"We’ll continue to emphasize that.”

Marcus Semien says A's have no room for error in shortened MLB season

Marcus Semien says A's have no room for error in shortened MLB season

Coming off back-to-back 97-win seasons, the A's entered 2020 with aspirations of competing for a World Series title.

Those dreams have been put on hold by the global coronavirus (COVID-19) pandemic.

The start of the 2020 MLB season has been delayed until health officials deem it safe for people to leave their homes and gather in large groups.

While MLB and the Players' Association agreed to a number of items regarding the 2020 season, no one knows when regular-season games will be played or how many games the 2020 season will contain.

In the eyes of shortstop Marcus Semien, that shouldn't be a problem for the A's but starting hot will be key.

"We definitely have the talent, the arms, the depth," Semien told The San Francisco Chronicle's Susan Slusser on Friday on "The A's Plus" podcast. "You know, it's going to be interesting. Everything is hypothetical right now, so if there's a half-season, you know, three months, whatever, whatever the season length is, we like our chances. It's just different.

"You gotta get off to a better start, I would assume with the shortened season. In the past, we've had slow starts. I don't think there's any room for error there. You gotta come out to a better start."

Based on how the last two seasons played out, Semien is right. If there only is an 81-game season, it could be more difficult for the A's.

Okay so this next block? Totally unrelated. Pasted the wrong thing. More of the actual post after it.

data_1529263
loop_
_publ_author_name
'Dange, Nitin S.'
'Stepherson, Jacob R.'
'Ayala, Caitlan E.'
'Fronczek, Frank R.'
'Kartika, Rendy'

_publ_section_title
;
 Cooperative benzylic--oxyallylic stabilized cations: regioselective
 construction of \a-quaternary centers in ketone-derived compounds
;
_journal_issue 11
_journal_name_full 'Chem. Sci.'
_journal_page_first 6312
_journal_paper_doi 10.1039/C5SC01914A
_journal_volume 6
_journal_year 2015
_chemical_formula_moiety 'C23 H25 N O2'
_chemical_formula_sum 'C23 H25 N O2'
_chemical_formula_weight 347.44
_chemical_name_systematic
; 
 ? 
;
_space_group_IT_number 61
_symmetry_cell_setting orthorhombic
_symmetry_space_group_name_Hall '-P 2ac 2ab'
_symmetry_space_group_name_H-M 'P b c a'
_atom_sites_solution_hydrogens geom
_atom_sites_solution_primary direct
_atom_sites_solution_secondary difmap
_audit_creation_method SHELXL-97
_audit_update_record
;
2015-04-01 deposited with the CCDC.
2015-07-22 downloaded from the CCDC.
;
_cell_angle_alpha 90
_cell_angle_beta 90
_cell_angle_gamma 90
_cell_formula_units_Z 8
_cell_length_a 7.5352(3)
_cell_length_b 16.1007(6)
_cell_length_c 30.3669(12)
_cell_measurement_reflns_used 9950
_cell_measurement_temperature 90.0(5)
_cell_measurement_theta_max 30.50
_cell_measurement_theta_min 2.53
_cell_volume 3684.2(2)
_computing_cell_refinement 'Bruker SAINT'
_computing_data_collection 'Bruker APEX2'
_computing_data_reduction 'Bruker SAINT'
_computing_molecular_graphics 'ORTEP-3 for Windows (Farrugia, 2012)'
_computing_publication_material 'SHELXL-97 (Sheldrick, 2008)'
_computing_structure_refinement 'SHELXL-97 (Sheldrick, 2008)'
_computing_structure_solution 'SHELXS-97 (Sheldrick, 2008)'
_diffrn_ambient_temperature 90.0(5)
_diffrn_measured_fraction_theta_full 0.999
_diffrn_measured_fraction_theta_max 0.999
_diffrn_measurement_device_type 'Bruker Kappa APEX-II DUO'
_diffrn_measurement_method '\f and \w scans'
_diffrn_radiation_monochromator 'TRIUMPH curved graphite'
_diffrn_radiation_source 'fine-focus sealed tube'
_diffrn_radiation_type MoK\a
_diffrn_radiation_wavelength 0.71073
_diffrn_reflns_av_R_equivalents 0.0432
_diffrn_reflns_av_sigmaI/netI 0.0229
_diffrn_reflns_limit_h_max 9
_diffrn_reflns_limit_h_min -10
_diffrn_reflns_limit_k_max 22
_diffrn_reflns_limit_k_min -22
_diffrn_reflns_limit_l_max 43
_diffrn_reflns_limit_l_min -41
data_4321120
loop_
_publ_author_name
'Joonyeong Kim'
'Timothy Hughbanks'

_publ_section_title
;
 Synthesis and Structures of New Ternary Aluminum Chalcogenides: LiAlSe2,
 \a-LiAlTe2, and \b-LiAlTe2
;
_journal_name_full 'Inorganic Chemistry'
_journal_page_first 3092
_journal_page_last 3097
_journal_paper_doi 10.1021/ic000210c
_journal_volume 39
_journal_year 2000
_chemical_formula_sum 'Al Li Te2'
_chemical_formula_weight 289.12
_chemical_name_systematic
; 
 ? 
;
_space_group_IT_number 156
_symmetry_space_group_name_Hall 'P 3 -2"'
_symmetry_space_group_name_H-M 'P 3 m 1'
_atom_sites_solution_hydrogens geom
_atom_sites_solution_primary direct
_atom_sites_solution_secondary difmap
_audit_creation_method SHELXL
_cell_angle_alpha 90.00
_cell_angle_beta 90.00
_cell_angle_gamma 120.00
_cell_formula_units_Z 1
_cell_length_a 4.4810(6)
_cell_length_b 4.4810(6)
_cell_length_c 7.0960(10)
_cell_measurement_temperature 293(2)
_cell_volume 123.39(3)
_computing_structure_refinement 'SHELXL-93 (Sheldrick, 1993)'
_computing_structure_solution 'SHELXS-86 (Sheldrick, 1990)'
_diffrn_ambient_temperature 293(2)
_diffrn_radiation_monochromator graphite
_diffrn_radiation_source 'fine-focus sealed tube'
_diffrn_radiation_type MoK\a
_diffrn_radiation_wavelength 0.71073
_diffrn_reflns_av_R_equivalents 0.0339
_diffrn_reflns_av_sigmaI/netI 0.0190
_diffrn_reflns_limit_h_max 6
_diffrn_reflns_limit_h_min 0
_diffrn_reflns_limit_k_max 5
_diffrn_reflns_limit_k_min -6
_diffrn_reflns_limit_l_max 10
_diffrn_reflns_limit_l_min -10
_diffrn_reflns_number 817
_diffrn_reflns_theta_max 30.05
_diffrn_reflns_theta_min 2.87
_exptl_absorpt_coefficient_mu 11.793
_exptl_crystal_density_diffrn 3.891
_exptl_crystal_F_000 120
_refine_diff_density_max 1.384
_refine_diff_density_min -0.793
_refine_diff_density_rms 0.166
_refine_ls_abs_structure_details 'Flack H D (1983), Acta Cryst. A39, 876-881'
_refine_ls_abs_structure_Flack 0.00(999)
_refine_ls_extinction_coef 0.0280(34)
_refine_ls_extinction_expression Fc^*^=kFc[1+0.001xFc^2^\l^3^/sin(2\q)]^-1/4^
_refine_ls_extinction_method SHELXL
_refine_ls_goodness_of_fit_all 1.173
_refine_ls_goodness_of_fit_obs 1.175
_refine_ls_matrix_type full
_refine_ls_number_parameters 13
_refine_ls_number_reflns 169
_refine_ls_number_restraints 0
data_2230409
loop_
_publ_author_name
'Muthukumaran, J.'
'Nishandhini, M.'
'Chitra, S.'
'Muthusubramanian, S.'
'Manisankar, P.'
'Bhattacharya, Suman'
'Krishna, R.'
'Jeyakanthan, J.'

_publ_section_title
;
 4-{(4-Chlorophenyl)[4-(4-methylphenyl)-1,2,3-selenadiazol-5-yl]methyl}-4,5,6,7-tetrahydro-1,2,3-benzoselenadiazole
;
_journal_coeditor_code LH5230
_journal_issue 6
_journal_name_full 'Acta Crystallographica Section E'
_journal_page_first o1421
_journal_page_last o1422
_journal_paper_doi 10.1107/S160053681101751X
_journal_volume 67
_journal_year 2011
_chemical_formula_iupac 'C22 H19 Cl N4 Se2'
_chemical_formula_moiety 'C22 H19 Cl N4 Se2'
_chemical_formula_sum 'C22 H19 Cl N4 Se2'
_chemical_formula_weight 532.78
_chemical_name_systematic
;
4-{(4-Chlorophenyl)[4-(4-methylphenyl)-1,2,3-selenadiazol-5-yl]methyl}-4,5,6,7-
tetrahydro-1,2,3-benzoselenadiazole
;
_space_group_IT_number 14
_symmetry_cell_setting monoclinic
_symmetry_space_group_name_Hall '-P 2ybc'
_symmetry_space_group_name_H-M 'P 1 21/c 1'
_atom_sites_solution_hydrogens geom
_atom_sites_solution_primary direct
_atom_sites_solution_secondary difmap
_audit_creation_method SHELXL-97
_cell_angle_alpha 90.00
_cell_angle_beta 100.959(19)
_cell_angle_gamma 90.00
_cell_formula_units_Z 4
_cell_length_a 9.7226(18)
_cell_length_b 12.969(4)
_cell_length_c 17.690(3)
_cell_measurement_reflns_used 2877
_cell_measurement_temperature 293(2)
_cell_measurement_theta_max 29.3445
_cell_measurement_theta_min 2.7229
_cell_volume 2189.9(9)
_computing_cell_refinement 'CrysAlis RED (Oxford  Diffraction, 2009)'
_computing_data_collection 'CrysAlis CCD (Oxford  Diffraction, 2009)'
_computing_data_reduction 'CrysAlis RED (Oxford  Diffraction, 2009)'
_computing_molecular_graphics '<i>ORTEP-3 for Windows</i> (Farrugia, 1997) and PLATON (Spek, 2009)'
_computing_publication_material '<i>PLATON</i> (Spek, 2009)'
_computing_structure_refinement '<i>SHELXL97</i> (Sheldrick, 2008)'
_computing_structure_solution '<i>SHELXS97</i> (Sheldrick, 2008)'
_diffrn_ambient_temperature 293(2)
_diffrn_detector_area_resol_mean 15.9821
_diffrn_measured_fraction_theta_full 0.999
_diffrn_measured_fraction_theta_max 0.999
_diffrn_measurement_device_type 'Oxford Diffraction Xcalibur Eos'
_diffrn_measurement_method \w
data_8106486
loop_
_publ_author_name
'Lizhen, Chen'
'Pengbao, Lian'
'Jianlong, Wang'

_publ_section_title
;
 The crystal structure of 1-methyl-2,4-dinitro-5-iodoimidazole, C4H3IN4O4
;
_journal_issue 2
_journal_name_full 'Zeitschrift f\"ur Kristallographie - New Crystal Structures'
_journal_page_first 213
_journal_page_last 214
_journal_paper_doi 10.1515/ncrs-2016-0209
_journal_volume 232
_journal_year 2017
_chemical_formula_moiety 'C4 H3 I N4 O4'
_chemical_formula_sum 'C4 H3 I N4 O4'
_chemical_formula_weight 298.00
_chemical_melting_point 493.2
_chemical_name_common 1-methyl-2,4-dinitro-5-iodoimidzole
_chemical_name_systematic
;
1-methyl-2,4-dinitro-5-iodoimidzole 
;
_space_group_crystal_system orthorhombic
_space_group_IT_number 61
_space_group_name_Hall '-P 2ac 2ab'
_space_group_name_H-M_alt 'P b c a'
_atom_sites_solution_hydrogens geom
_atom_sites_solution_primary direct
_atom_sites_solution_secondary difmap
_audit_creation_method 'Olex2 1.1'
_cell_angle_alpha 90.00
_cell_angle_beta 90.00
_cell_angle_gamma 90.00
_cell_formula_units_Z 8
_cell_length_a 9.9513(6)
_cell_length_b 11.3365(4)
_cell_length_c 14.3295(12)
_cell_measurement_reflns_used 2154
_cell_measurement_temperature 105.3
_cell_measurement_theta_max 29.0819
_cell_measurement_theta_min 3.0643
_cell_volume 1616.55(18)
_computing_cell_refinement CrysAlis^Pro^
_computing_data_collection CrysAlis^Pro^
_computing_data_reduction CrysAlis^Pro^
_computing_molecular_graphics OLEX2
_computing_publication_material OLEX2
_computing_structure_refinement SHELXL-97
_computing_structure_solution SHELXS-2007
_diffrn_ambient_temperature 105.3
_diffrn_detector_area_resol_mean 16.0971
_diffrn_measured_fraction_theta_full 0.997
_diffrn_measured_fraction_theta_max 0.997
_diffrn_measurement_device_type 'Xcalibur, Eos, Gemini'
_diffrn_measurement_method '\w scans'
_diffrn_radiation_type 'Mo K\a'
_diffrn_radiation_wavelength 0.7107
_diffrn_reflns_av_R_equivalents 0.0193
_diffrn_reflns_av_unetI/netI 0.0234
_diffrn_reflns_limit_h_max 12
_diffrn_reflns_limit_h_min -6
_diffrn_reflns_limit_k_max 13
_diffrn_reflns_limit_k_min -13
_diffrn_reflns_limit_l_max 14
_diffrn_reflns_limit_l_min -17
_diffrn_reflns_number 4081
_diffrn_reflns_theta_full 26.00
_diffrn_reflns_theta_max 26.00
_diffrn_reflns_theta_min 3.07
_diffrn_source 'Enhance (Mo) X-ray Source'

Through 81 games in 2018 and 2019, the A's had identical 43-38 records. Both teams were in third place in the AL West and not in possession of a wild-card spot at the completion of Game No. 81.

But both teams finished strong, going 54-27 over the final 81 games both seasons.

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If MLB were to shorten the 2020 season to just 81 games, the A's wouldn't have the ability to go on a second-half run.

If the A's don't start the season playing well, they likely will fail to achieve their goal of hoisting the Commissioner's Trophy.

A's pitcher Liam Hendriks says friend died of coronavirus in emotional post


A's pitcher Liam Hendriks says friend died of coronavirus in emotional post

Liam Hendriks' friend died of the coronavirus, the A's pitcher revealed in a post on his Instagram story Thursday.

Courtesy: @Hendriks_31/Instagram

Conrad Buchanan, a Brooklyn-based musician who used the DJ name "Griff Gotti," posted last week on his Facebook page that he had tested positive for COVID-19. Hendriks wrote that Buchanan was survived by his wife and daughter.

"And I implore you: PLEASE take this virus seriously," Hendriks wrote in his post. "Stay home not only for your health, but for the sake of others as well."

The number of deaths in the United States linked to the coronavirus surpassed 1,000 on Thursday, and NBC News reporting has confirmed over 82,000 cases nationwide. State and local governments, including California, have issued shelter-in-place and stay-at-home orders in order to halt the virus' spread.